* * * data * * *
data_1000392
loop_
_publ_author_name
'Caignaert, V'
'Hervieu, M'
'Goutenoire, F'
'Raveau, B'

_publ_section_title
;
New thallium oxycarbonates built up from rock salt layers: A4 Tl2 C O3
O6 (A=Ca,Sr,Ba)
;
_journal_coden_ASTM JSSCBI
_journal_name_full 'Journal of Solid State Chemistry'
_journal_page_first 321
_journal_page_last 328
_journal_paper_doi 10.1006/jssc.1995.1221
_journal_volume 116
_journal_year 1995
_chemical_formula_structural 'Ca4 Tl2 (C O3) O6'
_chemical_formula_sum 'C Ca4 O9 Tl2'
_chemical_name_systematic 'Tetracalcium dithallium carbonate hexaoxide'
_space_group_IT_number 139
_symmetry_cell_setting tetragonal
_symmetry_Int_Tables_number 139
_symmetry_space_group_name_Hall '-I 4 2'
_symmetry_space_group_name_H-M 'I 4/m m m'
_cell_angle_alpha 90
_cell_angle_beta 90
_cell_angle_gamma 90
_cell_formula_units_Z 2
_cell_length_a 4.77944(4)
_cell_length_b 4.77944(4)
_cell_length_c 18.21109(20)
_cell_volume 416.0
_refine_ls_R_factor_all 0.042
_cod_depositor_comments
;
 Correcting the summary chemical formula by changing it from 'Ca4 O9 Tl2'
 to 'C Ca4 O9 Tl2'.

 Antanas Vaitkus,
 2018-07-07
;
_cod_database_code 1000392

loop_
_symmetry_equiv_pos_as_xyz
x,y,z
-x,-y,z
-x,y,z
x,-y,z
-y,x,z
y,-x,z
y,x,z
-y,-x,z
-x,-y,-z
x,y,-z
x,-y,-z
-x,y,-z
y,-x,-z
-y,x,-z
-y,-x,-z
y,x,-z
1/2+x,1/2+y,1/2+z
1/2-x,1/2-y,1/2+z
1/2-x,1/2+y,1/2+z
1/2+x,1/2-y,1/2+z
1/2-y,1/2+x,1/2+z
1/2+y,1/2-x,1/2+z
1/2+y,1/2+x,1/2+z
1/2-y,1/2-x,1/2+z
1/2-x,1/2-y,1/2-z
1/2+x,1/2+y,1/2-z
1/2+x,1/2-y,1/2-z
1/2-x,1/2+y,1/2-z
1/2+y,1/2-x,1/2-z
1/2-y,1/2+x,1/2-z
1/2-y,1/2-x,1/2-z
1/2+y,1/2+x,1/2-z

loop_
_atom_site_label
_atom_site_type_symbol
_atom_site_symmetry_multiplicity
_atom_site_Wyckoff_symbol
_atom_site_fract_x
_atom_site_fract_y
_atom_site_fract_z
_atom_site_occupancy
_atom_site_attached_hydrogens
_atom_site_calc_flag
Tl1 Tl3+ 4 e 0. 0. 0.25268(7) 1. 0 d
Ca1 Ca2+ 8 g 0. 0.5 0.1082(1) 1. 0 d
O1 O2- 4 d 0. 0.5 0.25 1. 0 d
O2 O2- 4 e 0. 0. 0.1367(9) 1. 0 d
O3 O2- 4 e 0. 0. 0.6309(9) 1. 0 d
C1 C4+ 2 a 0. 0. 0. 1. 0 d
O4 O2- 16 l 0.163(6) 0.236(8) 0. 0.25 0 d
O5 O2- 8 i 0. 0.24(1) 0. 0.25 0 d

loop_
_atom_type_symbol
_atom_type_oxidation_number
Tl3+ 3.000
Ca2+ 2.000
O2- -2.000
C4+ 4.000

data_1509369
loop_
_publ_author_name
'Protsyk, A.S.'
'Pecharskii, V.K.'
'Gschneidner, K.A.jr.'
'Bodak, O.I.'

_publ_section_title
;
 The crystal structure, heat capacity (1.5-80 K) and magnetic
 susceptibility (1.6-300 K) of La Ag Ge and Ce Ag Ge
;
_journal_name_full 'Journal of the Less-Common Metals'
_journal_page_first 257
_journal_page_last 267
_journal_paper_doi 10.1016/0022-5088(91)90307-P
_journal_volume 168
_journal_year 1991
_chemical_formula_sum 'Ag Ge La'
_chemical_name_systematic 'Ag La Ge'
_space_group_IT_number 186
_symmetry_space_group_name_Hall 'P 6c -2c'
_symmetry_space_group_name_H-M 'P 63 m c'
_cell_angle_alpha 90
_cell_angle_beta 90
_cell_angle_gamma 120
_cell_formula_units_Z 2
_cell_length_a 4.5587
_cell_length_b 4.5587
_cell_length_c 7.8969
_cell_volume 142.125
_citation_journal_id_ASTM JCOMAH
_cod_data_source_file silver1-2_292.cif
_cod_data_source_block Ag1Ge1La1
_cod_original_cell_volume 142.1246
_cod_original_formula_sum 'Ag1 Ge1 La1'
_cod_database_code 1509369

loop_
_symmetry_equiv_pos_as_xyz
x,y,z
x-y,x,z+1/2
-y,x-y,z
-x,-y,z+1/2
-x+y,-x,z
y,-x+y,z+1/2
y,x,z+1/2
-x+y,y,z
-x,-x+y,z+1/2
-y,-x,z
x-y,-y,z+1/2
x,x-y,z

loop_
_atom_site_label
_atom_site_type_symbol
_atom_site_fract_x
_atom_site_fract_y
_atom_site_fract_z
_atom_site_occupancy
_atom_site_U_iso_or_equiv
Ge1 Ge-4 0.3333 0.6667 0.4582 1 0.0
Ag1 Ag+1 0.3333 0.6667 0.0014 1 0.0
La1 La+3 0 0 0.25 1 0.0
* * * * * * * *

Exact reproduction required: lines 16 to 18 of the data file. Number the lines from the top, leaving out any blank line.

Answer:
_journal_page_last 328
_journal_paper_doi 10.1006/jssc.1995.1221
_journal_volume 116